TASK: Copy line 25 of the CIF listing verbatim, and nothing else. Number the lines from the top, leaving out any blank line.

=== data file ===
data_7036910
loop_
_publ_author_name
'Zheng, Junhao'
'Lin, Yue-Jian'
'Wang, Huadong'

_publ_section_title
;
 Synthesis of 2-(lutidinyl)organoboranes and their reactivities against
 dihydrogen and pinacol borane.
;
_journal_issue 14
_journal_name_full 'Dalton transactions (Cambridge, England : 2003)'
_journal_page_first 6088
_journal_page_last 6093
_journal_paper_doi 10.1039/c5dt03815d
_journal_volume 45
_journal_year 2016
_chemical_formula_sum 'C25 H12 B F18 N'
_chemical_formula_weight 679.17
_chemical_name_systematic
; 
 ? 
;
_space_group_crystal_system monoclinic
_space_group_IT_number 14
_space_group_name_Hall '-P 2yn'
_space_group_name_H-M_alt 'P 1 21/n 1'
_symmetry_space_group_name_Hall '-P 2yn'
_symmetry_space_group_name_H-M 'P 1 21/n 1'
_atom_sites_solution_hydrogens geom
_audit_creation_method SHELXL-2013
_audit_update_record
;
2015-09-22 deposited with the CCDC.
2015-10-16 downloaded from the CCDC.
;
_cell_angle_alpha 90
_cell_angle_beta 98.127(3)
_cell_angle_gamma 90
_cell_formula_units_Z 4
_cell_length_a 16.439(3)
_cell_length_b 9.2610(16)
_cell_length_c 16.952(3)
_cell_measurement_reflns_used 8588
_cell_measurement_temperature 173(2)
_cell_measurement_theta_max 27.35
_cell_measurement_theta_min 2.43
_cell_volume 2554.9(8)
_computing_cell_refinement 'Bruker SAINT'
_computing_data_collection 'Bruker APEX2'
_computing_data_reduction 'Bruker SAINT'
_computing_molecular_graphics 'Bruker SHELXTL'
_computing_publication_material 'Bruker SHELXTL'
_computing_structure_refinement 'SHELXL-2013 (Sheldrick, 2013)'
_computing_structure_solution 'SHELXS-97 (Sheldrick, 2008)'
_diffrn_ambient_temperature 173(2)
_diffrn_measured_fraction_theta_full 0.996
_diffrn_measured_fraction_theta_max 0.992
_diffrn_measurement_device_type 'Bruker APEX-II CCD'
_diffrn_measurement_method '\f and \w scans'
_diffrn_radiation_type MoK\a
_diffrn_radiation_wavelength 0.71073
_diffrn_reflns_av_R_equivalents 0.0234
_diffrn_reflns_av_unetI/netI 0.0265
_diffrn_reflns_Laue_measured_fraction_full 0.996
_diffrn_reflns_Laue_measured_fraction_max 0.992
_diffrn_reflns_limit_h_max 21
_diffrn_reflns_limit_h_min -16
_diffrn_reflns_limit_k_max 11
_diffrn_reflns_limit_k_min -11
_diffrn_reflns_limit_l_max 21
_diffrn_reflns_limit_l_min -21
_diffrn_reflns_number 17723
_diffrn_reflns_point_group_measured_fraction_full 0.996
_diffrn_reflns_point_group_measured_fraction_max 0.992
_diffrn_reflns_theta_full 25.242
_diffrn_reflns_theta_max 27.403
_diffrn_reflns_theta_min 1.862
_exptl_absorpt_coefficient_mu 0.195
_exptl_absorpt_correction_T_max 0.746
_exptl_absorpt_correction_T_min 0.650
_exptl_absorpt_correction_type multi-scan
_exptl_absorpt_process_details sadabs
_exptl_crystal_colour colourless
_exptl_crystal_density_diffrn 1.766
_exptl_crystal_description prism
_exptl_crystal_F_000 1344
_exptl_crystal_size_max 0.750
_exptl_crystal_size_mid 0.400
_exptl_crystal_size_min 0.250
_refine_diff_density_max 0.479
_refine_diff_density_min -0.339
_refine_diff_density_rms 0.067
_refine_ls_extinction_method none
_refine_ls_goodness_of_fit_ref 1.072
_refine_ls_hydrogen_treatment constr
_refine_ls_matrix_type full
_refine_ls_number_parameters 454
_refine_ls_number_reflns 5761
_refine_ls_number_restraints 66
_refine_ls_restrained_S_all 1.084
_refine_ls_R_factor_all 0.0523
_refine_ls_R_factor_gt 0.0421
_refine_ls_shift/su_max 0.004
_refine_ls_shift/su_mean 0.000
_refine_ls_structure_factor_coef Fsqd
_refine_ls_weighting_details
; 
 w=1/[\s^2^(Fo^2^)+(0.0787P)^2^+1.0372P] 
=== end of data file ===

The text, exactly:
_space_group_crystal_system monoclinic